The incident happened in July 2013 on a bridge construction site that was part of Adelaide’s South Road Superway project. A labour-hire worker contracted to John Holland suffered leg and back injuries. “It was only through quick thinking and a degree of luck that the worker was not seriously injured or killed,” said Jennifer Taylor, chief executive officer of Australia’s federal work health and safety regulator, Comcare.

Staff were working under lights at a yard where sections of road bridge were being loaded onto trucks using two large portal cranes. One of the cranes collided with an elevated work platform, pushing the platform’s basket under the adjacent crane. The worker operating the platform tried to jump out as the basket started to buckle around him, but the lanyard of his harness held him in. He managed to lean out of the basket and avoid being crushed, and thankfully the crane was stopped in time.

Magistrate Paul Bennett handed down the penalty in the Adelaide Magistrates Court, convicting the construction company of three counts of failing in its duties under the Commonwealth Work Health & Safety Act. John Holland Pty Ltd pleaded guilty to the charges in March following an investigation by Comcare.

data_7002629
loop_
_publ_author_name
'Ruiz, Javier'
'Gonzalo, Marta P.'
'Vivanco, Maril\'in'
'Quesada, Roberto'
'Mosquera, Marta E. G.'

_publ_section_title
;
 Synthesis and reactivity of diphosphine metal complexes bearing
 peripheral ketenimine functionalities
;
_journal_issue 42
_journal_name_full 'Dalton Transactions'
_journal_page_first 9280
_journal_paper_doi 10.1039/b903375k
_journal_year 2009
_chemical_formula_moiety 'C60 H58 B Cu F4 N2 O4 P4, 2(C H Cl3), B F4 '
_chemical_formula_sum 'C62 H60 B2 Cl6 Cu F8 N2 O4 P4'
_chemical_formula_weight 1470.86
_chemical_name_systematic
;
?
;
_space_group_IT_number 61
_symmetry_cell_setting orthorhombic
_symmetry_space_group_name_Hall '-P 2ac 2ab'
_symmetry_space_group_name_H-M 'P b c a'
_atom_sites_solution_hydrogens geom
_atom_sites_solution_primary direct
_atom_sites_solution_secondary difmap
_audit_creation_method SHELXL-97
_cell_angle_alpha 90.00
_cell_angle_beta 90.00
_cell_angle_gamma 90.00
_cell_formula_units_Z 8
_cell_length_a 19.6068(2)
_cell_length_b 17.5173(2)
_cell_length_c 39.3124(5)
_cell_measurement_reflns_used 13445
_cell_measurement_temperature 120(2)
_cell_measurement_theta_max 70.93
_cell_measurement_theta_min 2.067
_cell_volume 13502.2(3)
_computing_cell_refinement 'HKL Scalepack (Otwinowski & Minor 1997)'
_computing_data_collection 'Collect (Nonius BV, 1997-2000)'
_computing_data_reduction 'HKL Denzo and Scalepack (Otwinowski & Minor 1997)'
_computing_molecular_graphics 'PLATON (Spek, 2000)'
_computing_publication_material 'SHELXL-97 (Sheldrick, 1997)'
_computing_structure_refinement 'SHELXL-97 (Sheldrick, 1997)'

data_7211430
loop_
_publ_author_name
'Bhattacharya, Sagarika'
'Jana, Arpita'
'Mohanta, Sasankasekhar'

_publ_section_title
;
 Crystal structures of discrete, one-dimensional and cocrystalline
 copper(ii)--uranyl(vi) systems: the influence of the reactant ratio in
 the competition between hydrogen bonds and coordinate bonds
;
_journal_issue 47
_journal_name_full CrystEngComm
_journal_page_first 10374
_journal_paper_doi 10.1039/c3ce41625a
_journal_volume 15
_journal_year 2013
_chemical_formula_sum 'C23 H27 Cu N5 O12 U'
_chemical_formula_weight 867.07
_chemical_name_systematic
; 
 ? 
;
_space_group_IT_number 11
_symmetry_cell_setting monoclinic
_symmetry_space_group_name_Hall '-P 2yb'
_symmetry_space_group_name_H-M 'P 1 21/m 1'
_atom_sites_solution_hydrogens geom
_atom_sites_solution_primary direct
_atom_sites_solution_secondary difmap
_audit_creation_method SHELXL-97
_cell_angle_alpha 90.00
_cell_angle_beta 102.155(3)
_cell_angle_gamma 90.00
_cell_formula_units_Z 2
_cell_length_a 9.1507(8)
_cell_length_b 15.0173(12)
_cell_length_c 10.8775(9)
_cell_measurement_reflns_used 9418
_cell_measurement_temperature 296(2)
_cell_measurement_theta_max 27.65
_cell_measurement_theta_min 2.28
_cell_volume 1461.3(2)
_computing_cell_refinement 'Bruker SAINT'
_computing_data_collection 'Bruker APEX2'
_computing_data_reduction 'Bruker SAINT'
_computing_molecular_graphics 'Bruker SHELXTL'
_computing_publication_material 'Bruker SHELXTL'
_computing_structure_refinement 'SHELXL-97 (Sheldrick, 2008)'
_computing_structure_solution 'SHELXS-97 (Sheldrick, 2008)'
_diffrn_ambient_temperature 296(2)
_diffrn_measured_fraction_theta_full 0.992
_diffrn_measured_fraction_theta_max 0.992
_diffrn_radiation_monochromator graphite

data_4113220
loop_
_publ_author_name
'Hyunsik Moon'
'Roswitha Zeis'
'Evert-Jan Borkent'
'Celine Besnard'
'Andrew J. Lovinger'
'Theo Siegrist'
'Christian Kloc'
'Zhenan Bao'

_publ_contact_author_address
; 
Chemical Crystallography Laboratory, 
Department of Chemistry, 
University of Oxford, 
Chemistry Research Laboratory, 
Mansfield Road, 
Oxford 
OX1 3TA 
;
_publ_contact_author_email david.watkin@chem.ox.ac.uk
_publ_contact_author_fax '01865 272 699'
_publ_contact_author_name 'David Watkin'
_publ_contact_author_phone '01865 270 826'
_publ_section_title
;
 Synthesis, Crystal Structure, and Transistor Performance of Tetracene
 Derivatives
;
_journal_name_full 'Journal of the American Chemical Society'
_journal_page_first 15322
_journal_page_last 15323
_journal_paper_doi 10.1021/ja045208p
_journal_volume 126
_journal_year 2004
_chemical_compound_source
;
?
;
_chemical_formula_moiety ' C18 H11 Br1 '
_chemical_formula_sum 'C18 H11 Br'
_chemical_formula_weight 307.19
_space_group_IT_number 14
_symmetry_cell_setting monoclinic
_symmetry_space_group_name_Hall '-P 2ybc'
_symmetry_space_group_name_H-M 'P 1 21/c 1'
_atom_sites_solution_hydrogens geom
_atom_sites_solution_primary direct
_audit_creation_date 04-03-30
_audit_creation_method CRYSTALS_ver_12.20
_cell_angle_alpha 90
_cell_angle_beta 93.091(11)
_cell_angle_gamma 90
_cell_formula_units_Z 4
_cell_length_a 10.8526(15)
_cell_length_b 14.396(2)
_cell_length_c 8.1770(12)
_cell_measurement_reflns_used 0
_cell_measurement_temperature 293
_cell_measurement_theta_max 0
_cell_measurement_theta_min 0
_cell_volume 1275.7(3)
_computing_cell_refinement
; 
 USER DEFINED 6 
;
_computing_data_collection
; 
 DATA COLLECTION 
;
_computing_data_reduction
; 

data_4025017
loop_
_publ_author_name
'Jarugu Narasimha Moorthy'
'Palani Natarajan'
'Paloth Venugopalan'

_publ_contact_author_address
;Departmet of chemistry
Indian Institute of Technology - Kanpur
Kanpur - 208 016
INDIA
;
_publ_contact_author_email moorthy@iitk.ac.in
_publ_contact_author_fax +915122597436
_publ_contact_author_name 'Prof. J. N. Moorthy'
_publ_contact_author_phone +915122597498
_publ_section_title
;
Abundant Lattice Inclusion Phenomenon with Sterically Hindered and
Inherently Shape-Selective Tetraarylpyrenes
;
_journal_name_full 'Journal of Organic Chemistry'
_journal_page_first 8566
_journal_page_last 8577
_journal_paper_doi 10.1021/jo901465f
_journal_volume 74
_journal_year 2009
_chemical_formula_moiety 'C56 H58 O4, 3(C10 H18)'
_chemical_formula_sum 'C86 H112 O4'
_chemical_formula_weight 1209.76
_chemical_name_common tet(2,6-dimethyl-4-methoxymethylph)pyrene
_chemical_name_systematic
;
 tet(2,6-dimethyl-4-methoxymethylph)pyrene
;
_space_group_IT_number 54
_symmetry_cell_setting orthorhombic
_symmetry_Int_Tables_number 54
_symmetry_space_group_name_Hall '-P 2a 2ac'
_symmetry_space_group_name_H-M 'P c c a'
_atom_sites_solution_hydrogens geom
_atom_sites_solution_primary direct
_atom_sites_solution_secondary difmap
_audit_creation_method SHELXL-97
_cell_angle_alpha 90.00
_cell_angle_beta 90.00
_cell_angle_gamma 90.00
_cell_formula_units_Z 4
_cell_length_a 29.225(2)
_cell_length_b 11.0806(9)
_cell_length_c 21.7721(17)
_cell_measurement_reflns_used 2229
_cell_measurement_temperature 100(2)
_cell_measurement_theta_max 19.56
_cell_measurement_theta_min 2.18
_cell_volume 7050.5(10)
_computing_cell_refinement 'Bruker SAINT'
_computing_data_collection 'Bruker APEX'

Taylor said John Holland failed to take all reasonably practicable steps to ensure the safety of its employees, or provide a safe system of work for the job. “This was an accident waiting to happen, with inadequate communication and isolation measures in place and shortfalls in supervision, instruction and training,” sue said.

The penalty is the second against John Holland over work health and safety failures at the South Road project. In 2016 the company was convicted and fined about US$96,000 over a 2012 incident in which a large pipe snapped and fell from the road bridge into peak hour traffic.